Vicenza sweetens life readjustments
January 30, 2004
VICENZA, Italy — The 22nd Area Support Group is adding a few twists to a series of sessions for spouses whose loved ones will soon return from duty in Iraq.
Instead of just presenting serious information about how deployed soldiers may need help readjusting to life outside of Iraq, organizers have tried to attract participants with several not-so-serious topics, such as tips on travel and cooking and some practice with aromatherapy.
There’s also free child care ... and chocolate.
“That’s the look we went for, because we don’t know how many people would show up to a normal [briefing],” said Annette Evans, family support division officer for the 22nd ASG, which covers northern Italy.
So spouses and significant others will hear information on some possible trips they might want to take — with and without the children — when their servicemembers return and immediately go on extended leave. Evans said a range of prices and itineraries will be discussed.
A chef will demonstrate a few dishes that soldiers — used to eating from Meals, Ready to Eat and chow halls for months — might look forward to.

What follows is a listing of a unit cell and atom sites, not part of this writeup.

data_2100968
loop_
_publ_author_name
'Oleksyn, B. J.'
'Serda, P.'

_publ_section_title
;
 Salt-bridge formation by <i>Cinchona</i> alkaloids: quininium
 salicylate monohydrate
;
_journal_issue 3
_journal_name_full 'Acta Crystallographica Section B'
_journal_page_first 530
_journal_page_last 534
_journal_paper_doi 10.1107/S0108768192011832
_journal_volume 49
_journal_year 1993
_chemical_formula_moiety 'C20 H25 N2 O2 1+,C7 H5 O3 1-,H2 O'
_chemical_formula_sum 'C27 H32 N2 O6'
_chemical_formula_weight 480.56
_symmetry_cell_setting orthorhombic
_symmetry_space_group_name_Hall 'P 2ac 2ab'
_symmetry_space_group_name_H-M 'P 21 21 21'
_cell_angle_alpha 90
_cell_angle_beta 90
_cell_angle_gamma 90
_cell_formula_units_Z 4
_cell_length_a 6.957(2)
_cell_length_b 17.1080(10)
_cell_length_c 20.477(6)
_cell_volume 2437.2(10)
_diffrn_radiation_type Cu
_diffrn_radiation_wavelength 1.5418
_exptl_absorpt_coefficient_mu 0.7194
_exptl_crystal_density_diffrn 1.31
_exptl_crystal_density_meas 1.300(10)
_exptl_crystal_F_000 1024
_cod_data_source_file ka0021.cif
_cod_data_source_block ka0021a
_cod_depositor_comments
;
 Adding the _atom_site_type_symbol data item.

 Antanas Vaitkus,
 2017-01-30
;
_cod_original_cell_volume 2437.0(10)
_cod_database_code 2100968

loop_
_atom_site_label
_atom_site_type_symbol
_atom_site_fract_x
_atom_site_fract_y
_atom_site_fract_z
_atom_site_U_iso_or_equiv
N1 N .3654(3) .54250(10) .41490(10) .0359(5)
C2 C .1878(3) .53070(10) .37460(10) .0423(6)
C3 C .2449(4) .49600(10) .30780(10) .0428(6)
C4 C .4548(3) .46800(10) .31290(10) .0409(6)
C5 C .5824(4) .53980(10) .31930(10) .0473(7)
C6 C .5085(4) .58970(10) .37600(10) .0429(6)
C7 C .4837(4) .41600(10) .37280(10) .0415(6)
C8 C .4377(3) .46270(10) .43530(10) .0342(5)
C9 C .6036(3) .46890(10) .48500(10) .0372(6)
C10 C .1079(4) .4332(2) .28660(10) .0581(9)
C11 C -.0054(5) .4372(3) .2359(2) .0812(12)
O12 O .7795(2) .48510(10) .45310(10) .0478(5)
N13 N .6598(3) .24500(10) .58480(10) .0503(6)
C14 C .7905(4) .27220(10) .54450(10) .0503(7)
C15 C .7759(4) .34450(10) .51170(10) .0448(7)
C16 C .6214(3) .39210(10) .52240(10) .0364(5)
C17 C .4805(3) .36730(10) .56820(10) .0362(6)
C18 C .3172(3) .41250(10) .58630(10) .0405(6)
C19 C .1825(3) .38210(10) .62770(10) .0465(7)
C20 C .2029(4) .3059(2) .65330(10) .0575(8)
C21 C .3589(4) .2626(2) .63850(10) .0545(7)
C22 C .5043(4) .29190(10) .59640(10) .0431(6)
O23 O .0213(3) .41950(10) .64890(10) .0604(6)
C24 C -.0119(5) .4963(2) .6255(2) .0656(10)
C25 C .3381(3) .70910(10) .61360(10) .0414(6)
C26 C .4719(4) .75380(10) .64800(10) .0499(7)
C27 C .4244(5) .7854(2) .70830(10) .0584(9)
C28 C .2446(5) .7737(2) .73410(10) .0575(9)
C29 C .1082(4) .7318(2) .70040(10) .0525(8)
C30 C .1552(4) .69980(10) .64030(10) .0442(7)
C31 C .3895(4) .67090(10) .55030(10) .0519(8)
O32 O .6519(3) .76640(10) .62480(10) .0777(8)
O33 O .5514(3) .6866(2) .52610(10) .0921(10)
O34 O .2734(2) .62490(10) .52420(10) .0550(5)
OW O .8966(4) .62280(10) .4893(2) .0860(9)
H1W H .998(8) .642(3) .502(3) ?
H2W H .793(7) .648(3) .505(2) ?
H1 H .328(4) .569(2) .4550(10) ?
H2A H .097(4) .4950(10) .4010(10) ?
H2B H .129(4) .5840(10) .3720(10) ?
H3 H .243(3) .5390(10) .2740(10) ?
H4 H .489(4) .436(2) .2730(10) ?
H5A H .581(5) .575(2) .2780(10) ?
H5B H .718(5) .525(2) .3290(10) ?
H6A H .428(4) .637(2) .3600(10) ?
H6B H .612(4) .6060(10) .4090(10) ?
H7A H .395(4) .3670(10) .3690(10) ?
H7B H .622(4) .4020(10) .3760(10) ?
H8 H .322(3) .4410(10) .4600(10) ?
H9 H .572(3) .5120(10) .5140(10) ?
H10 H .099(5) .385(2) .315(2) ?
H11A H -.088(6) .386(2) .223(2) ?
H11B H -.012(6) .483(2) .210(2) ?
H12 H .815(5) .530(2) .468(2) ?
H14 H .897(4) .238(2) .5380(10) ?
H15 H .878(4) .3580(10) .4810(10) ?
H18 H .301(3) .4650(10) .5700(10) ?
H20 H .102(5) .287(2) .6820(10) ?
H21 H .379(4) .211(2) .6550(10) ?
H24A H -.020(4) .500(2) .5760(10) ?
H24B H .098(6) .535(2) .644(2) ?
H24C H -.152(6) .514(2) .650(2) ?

Participants can pair up with each other while getting a few tips on massages.
In the meantime, the base’s child development center will offer free child care for those attending the sessions, dubbed Heartfelt Thanks. Evans said attendance isn’t mandatory, but encouraged. And people can attend multiple times, even if they’re mainly hoping to get a few hours of help with their children and load up on calories at the dessert bar.
“If that’s what they need, to take a break, that’s fine,” Evans said. But she adds that attending the sessions at least twice might do some good.
That’s because though the four-hour sessions — beginning Saturday and also set for Feb. 4, 11 and 23 — will be largely the same, there’s going to be a lot of information presented. And those who want to break away and ask individual questions will have the opportunity to do so.
Maj. Gen. Thomas Turner, commander of the Southern European Task Force (Airborne), and Col. Donald Drummer, the ASG commander, will do some of the presenting themselves.
Other experts will talk about issues such as the timetable of the soldiers’ return, health, safety and domestic violence.
“All about how we watch out for each other,” Evans said.
All the information is also available at the Army Community Service center on base, which is staffed around the clock.
She said everything presented could be tied in some way into families reuniting after an often-stressful long deployment.
Well, everything but the chocolate and dessert bar.
Evans says that after hearing a lot of information that will be good for them, participants might want to take in “everything that’s not so good for you.”